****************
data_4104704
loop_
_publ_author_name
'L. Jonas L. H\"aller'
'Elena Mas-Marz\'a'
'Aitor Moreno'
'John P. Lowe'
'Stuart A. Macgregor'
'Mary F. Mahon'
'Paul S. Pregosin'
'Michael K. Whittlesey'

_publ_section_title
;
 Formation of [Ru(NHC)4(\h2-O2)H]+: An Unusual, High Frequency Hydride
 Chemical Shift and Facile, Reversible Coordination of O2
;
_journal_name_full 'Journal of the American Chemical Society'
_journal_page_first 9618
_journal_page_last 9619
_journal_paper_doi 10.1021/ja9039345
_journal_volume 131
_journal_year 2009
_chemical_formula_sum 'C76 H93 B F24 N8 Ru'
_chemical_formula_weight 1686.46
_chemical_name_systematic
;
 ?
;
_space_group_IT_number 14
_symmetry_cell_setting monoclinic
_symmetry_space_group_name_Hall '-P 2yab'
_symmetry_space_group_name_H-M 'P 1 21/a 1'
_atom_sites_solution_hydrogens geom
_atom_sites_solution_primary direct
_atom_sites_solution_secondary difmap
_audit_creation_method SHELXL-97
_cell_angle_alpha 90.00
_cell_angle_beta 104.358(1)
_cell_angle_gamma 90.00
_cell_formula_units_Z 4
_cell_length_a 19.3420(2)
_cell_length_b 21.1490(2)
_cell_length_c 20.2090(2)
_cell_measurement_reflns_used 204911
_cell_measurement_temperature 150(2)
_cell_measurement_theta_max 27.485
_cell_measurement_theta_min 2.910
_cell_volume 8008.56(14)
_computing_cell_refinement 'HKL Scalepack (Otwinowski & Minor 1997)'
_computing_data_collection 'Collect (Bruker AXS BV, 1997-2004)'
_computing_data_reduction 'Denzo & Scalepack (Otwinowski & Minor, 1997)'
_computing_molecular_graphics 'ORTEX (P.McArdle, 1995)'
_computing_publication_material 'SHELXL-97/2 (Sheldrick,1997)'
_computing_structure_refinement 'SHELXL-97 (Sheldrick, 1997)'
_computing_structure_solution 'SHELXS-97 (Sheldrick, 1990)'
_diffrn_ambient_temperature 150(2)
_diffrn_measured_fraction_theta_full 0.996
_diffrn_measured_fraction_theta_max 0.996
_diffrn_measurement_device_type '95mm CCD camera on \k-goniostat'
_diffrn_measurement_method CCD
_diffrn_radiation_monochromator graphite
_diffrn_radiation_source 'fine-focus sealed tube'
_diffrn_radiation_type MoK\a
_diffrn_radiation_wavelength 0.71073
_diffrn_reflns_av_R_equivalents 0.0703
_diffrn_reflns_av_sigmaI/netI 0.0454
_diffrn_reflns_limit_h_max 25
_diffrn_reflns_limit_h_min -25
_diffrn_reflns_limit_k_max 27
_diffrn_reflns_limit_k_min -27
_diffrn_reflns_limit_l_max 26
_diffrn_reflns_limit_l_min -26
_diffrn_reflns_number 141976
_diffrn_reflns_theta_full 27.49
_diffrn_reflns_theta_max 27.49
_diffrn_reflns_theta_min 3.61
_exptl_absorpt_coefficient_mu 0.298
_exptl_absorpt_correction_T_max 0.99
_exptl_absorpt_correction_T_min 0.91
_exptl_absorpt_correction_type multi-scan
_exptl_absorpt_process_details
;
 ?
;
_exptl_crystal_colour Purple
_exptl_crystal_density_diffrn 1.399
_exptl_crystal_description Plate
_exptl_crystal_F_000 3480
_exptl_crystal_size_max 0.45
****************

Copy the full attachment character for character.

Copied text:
data_4104704
loop_
_publ_author_name
'L. Jonas L. H\"aller'
'Elena Mas-Marz\'a'
'Aitor Moreno'
'John P. Lowe'
'Stuart A. Macgregor'
'Mary F. Mahon'
'Paul S. Pregosin'
'Michael K. Whittlesey'

_publ_section_title
;
 Formation of [Ru(NHC)4(\h2-O2)H]+: An Unusual, High Frequency Hydride
 Chemical Shift and Facile, Reversible Coordination of O2
;
_journal_name_full 'Journal of the American Chemical Society'
_journal_page_first 9618
_journal_page_last 9619
_journal_paper_doi 10.1021/ja9039345
_journal_volume 131
_journal_year 2009
_chemical_formula_sum 'C76 H93 B F24 N8 Ru'
_chemical_formula_weight 1686.46
_chemical_name_systematic
;
 ?
;
_space_group_IT_number 14
_symmetry_cell_setting monoclinic
_symmetry_space_group_name_Hall '-P 2yab'
_symmetry_space_group_name_H-M 'P 1 21/a 1'
_atom_sites_solution_hydrogens geom
_atom_sites_solution_primary direct
_atom_sites_solution_secondary difmap
_audit_creation_method SHELXL-97
_cell_angle_alpha 90.00
_cell_angle_beta 104.358(1)
_cell_angle_gamma 90.00
_cell_formula_units_Z 4
_cell_length_a 19.3420(2)
_cell_length_b 21.1490(2)
_cell_length_c 20.2090(2)
_cell_measurement_reflns_used 204911
_cell_measurement_temperature 150(2)
_cell_measurement_theta_max 27.485
_cell_measurement_theta_min 2.910
_cell_volume 8008.56(14)
_computing_cell_refinement 'HKL Scalepack (Otwinowski & Minor 1997)'
_computing_data_collection 'Collect (Bruker AXS BV, 1997-2004)'
_computing_data_reduction 'Denzo & Scalepack (Otwinowski & Minor, 1997)'
_computing_molecular_graphics 'ORTEX (P.McArdle, 1995)'
_computing_publication_material 'SHELXL-97/2 (Sheldrick,1997)'
_computing_structure_refinement 'SHELXL-97 (Sheldrick, 1997)'
_computing_structure_solution 'SHELXS-97 (Sheldrick, 1990)'
_diffrn_ambient_temperature 150(2)
_diffrn_measured_fraction_theta_full 0.996
_diffrn_measured_fraction_theta_max 0.996
_diffrn_measurement_device_type '95mm CCD camera on \k-goniostat'
_diffrn_measurement_method CCD
_diffrn_radiation_monochromator graphite
_diffrn_radiation_source 'fine-focus sealed tube'
_diffrn_radiation_type MoK\a
_diffrn_radiation_wavelength 0.71073
_diffrn_reflns_av_R_equivalents 0.0703
_diffrn_reflns_av_sigmaI/netI 0.0454
_diffrn_reflns_limit_h_max 25
_diffrn_reflns_limit_h_min -25
_diffrn_reflns_limit_k_max 27
_diffrn_reflns_limit_k_min -27
_diffrn_reflns_limit_l_max 26
_diffrn_reflns_limit_l_min -26
_diffrn_reflns_number 141976
_diffrn_reflns_theta_full 27.49
_diffrn_reflns_theta_max 27.49
_diffrn_reflns_theta_min 3.61
_exptl_absorpt_coefficient_mu 0.298
_exptl_absorpt_correction_T_max 0.99
_exptl_absorpt_correction_T_min 0.91
_exptl_absorpt_correction_type multi-scan
_exptl_absorpt_process_details
;
 ?
;
_exptl_crystal_colour Purple
_exptl_crystal_density_diffrn 1.399
_exptl_crystal_description Plate
_exptl_crystal_F_000 3480
_exptl_crystal_size_max 0.45